Start-up show

A competition in Berlin featured a host of groundbreaking applications of science that can solve real-life problems.

By Chandana Chandra
  • Published 4.12.18, 1:18 PM
  • Updated 4.12.18, 1:18 PM
  • 3 mins read
  •  
Puneet Gupta The Telegraph file picture

Bacteria to fight cancer, wonder liquid for a waterless bath, a machine to sense freshness of food, a glove to stabilise trembling hands. Wonder what is common to these random things? They are a sampling of the 23 fascinating ideas and technologies presented recently in Berlin, Germany, by participants of Falling Walls Venture, a global competition for science-based start-ups that is in its 10th year.

The ventures that were showcased are each supposed to have broken the walls of convention or a stalemate, and crossed boundaries in their field of research. Every participant had five minutes to present his or her start-up before the audience and a jury comprising scientists, technologists, investment managers and academicians from across the world. Start-ups from Japan, Russia, Egypt, Canada, Germany, Israel and India, among other countries, gave tough competition to Swiss venture T3 Pharmaceuticals, which won the Start-Up of the Year 2018 title for their innovative treatment of cancer using bacteria.

“To break the wall [of conventional therapy], we used engineered bacteria to provide an alternative solution to the problem of cancer,” said Simon Ittig, CEO and co-founder of T3 Pharmaceuticals, a spin-off of the University of Basel, Switzerland, while presenting the work. T3’s engineered bacteria stimulate the immune system by delivering selected human proteins directly into the tumour. Pre-clinical studies in different types of tumours demonstrated that this reduces the tumour as well as increases the body’s ability to fight recurring tumours. “We have tried out 200 different proteins and have proved this model in several animals. Vaccination wakes up the immune system, which then fights the tumour. If treated locally, you will get long-lasting and systemic impact,” Ittig added. Clinical trials for the process are scheduled for the first half of 2020.

Of the two start-ups from India, Clensta — associated with Indian Institute of Technology, Delhi — has developed a sanitiser fluid that makes the advantages of a bath available “for anyone, anytime and anywhere” while Videoken — nominated by International Institute of Information Technology, Bangalore — uses artificial intelligence (AI) and machine learning to “automatically index millions of videos available on the Internet”, which is extremely useful for learners who need to listen to a specific spot in a long video.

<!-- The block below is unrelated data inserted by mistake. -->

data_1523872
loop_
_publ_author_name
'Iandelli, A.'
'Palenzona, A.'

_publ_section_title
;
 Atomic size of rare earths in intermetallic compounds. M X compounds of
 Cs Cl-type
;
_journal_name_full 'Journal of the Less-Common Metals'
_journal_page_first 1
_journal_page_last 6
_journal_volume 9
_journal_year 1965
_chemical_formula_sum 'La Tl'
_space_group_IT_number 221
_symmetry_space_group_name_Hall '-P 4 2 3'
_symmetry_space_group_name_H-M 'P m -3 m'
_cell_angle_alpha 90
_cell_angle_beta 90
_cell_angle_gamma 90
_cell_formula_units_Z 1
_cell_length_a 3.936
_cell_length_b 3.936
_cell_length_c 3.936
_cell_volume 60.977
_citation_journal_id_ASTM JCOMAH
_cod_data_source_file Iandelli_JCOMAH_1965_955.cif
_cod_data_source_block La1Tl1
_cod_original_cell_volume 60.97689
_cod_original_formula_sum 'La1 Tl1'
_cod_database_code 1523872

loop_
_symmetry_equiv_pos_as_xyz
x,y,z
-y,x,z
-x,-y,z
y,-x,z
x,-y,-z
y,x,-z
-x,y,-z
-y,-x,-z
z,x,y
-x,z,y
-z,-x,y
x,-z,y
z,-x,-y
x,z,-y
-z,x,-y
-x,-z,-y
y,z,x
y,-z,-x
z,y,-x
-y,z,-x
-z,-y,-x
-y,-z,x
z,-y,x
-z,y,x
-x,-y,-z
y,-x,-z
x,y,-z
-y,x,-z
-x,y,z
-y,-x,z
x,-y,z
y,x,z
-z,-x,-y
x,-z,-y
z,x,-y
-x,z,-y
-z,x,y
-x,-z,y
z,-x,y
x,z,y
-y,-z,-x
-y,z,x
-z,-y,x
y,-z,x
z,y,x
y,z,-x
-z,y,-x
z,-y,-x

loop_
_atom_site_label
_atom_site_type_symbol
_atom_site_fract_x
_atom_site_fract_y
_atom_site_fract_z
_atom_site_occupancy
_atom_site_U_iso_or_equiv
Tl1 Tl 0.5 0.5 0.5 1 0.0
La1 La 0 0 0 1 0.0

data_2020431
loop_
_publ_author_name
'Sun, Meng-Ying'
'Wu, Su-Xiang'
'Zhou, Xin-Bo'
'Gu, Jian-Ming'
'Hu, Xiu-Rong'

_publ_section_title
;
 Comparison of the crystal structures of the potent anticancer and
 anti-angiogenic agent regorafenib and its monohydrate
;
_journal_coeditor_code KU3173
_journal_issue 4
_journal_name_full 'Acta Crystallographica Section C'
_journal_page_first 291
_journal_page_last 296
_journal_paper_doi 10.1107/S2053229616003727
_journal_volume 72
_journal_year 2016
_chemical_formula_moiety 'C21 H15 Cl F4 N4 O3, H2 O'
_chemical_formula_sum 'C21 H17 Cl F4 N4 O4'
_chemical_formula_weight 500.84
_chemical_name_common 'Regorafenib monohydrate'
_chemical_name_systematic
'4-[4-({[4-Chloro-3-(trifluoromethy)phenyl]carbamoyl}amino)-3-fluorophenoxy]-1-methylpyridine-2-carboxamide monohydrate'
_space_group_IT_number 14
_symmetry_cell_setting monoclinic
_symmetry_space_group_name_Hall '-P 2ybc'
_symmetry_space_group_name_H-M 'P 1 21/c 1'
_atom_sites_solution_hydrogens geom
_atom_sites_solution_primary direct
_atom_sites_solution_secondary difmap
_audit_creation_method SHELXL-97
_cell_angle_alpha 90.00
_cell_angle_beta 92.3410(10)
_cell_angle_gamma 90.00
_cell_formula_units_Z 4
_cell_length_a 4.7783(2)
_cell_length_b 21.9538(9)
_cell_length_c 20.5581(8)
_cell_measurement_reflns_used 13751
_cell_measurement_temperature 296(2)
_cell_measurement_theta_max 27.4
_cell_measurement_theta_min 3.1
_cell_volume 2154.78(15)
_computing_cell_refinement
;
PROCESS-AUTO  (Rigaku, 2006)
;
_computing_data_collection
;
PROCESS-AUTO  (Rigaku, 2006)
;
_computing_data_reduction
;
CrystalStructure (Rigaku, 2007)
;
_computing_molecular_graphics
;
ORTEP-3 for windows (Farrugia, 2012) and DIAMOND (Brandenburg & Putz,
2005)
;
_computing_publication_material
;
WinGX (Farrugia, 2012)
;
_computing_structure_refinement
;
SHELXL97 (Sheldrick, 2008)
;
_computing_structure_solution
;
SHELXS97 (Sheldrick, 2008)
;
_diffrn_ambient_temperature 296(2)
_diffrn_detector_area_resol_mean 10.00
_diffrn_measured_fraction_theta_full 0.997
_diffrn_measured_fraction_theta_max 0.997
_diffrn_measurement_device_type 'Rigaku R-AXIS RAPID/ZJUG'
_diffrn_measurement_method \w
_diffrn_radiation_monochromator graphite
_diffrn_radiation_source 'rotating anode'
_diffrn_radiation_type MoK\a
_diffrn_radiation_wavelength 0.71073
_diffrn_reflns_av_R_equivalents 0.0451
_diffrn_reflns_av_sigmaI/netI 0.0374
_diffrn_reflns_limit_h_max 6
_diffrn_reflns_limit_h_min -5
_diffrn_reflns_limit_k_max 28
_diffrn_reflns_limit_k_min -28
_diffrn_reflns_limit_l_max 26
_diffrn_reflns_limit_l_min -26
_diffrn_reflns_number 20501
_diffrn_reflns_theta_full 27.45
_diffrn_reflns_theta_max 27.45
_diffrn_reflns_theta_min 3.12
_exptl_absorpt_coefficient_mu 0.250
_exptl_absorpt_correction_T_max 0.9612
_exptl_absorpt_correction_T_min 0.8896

Water scarcity is a major “wall” or challenge across the world, which stops people from having regular showers to maintain personal hygiene. The body bath and shampoo innovated by Clensta does not have to be washed off with water, making it easy for people living in areas with water shortage to maintain personal hygiene. “This is not a simple sanitiser but a bathing solution,” said Martijn Brouns, digital marketing officer of Clensta International, during his presentation. “You take 20ml of the solution, spread it over your body, get the germs and dirt together and just wipe it all off,” he explains. This disinfectant kills 90 per cent germs. And, unlike alcohol-based dry shampoos which you can use just once or twice, the Clensta products can be used every day. “Our product is being used by hospitals, defence services, travellers and homes,” says Puneet Gupta, founder and CEO of Clensta.

A major drawback of modern medicine is its one-size-fits-all approach to treatment. All patients diagnosed with the same disease are prescribed the same treatment, no matter how each individual reacts to it. This is especially true of the chemotherapy used to treat cancer — some patients recover quickly and completely while others get no advantage from it.

Simon Ittig
Simon Ittig The Telegraph file picture
Hoda Yousry
Hoda Yousry The Telegraph file picture

Hoda Yousry, a postdoctoral researcher in medical genetics, built a software that can predict the course of a disease and the best treatment for it if all relevant information is fed into it. Says the CEO and co-founder of start-up Med Predict, “The software can use the inputs of every patient (history, examination, genomic testing, pathology reports and radiology images) to predict the best recommended treatment, best follow-up plan, calculate recurrence risk and survival rate, and estimate disease risk for family members.” Med Predict’s more precise treatment helps improve quality of life, cuts unnecessary investigations and reduces treatment complications.

Indian start-up Videoken, too, is using AI, machine learning and data analytics in its innovation. The Bangalore-based company believes that the millions of informational videos on the

Internet can revolutionise education, if they are properly utilised. In his presentation, Manish Gupta, CEO of Videoken, said, “We use AI techniques to automatically index videos, creating a table of contents and summaries of key topics based on specific phrases or terms [in the audio].” This technique makes long videos easy to navigate and learning more accessible.

Just like the ones mentioned above, all the other start-ups too showcased how scientists across the world are translating basic research into useful applications. Like Stefan von Holtzbrink, chairman of the Falling Walls Venture jury, said, “The competition reassures that scientists are not just busy chasing rats [in laboratories], but are really out to change the world. They are indeed trying to improve lives with dedication and passion.”